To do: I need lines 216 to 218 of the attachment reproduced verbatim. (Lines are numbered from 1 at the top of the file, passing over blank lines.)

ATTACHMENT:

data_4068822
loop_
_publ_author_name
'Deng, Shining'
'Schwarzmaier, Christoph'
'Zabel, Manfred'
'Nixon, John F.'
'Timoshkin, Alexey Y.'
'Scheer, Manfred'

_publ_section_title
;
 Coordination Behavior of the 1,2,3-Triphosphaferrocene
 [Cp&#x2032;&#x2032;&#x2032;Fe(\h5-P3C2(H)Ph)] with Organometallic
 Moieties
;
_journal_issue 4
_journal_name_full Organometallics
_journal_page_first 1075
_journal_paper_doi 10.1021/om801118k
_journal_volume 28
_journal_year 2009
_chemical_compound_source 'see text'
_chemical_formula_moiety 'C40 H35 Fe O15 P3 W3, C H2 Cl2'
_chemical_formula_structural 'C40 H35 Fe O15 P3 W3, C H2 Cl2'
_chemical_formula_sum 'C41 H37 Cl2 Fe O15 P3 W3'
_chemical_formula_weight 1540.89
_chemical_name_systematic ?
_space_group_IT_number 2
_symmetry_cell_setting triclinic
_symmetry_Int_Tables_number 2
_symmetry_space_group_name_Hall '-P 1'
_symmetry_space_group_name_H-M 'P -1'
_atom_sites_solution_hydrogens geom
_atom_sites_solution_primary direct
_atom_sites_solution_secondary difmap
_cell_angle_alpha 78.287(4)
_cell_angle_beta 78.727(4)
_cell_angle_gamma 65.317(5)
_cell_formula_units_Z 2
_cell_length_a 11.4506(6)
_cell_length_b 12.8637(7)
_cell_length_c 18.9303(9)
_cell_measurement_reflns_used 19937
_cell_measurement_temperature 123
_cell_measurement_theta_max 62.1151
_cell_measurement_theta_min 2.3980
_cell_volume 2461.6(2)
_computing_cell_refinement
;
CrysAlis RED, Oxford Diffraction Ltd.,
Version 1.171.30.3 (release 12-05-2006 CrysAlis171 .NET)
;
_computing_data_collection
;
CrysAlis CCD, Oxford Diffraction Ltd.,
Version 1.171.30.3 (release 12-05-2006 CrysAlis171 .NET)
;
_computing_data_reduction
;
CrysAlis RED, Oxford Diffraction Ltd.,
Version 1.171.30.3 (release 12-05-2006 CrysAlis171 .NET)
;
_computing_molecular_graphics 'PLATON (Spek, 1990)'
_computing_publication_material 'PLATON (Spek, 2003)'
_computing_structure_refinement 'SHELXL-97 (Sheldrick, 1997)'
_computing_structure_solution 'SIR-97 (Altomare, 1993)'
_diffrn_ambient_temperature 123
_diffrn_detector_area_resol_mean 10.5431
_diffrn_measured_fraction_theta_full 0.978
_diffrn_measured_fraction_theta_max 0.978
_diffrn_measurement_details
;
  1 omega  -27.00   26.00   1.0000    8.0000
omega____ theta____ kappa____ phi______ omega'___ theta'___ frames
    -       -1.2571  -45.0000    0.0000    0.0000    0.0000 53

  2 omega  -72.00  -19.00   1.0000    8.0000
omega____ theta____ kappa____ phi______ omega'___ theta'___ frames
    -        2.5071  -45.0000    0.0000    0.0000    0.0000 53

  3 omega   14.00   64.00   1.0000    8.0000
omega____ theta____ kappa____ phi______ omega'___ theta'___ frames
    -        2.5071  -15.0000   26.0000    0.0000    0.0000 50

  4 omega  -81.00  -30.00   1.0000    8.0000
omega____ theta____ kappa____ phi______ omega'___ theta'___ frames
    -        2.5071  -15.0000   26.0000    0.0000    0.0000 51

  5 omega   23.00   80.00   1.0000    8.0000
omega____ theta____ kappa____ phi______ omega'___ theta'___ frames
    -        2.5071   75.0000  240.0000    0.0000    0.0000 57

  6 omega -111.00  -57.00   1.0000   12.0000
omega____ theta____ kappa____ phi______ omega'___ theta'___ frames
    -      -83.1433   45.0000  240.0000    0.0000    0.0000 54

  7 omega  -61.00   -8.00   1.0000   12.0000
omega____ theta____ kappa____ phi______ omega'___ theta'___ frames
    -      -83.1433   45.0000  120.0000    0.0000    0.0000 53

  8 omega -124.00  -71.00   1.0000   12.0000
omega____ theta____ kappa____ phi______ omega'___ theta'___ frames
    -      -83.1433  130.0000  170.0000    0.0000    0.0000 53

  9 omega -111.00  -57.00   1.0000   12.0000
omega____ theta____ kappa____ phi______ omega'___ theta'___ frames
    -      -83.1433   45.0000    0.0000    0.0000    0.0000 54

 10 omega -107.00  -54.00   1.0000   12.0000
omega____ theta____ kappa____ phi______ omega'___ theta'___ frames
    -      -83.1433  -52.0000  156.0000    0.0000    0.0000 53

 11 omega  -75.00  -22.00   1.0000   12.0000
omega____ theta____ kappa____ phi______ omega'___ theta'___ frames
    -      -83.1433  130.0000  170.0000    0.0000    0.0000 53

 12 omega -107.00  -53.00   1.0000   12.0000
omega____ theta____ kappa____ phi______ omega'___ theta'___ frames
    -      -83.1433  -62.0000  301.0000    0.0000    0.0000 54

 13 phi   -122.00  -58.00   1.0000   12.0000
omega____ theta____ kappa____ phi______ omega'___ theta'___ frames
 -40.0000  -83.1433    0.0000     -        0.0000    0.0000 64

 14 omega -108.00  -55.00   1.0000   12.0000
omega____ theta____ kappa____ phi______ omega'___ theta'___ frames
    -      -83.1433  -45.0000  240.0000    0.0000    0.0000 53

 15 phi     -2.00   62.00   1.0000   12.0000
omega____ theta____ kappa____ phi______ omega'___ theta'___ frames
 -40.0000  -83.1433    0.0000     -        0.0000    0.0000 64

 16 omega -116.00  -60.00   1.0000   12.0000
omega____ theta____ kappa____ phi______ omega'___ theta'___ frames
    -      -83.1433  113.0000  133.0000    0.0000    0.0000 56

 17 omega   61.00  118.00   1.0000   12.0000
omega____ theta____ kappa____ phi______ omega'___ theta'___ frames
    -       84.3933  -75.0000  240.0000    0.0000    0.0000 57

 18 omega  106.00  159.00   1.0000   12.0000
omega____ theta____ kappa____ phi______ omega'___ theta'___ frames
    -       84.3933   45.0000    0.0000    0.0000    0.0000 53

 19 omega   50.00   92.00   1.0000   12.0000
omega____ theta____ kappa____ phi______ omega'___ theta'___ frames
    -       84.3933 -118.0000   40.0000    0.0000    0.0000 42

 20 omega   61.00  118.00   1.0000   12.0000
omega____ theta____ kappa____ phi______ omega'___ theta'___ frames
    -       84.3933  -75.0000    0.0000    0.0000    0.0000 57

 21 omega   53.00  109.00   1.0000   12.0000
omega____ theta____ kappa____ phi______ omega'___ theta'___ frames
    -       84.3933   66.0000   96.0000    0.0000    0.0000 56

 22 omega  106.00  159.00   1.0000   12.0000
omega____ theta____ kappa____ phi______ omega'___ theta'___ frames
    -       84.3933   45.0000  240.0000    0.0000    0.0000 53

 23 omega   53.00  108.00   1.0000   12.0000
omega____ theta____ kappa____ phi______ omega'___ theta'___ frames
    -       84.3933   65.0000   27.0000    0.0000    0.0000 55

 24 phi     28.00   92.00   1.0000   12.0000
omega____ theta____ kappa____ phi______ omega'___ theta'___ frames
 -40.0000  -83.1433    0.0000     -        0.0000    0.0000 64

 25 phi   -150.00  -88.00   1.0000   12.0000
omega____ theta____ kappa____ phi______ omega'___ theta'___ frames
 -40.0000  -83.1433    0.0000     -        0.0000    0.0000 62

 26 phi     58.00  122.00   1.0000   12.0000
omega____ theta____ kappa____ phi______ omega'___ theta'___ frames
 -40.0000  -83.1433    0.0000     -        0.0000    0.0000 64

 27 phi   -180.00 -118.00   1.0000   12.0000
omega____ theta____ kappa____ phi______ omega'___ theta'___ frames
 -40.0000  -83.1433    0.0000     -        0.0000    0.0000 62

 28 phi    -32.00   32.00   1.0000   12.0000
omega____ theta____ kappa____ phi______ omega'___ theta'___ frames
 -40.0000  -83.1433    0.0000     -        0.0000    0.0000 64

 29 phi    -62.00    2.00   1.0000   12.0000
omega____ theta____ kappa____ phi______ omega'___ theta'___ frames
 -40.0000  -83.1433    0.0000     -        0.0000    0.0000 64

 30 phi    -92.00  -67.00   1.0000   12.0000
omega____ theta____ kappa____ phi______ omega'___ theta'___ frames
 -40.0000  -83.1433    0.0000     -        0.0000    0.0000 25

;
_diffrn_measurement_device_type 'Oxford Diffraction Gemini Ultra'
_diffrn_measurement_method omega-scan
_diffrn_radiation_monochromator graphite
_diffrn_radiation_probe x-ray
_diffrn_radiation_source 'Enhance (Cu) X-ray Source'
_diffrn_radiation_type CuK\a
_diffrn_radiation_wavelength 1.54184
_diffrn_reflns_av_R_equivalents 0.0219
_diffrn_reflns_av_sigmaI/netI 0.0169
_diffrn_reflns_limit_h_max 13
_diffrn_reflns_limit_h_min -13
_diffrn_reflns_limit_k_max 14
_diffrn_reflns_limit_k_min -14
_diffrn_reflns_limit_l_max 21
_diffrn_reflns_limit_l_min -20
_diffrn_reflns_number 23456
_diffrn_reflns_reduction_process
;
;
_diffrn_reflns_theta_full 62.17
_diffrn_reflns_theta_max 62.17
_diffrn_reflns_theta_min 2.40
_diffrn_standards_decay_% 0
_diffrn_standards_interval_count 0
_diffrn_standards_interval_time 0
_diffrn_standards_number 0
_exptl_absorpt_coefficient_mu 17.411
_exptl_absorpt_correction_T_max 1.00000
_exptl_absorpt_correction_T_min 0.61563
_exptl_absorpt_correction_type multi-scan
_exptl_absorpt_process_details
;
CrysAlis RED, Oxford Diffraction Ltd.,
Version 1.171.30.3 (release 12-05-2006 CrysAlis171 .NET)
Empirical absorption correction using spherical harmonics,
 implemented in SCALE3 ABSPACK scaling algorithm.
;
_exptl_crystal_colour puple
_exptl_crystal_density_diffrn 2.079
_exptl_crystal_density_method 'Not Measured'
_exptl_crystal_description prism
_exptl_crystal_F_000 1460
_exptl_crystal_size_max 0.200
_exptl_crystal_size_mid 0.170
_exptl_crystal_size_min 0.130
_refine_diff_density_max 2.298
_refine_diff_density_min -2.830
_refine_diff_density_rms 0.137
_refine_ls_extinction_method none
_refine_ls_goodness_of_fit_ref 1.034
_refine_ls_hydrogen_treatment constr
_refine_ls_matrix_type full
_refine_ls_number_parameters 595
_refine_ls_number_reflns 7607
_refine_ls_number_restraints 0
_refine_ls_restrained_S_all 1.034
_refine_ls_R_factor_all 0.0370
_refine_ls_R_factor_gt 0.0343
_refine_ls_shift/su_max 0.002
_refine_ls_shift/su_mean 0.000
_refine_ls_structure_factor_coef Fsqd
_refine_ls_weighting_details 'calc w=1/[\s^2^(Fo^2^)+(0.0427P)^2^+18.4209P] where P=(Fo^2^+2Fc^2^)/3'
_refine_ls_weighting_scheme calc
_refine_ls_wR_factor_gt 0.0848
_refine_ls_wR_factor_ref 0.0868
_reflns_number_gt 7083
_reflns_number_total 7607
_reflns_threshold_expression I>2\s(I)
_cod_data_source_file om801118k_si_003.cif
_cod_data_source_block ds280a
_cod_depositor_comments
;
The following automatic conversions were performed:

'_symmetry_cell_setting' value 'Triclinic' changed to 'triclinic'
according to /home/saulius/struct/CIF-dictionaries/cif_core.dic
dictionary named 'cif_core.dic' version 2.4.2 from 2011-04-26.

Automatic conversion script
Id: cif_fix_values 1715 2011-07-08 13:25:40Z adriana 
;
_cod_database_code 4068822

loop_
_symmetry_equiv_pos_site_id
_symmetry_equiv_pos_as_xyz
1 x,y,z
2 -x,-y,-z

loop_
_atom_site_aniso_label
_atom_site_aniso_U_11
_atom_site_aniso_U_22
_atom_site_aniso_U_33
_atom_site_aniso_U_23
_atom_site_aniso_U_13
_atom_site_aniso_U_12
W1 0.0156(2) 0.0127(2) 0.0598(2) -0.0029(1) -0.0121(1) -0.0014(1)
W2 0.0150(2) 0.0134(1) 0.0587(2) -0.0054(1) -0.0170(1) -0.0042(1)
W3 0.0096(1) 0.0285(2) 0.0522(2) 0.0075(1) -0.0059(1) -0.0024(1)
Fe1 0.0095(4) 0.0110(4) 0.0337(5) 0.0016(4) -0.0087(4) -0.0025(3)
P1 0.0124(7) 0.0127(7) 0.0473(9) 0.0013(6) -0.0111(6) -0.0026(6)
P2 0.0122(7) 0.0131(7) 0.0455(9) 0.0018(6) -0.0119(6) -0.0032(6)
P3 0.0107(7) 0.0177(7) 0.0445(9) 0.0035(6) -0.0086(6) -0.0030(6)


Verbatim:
_refine_ls_number_parameters 595
_refine_ls_number_reflns 7607
_refine_ls_number_restraints 0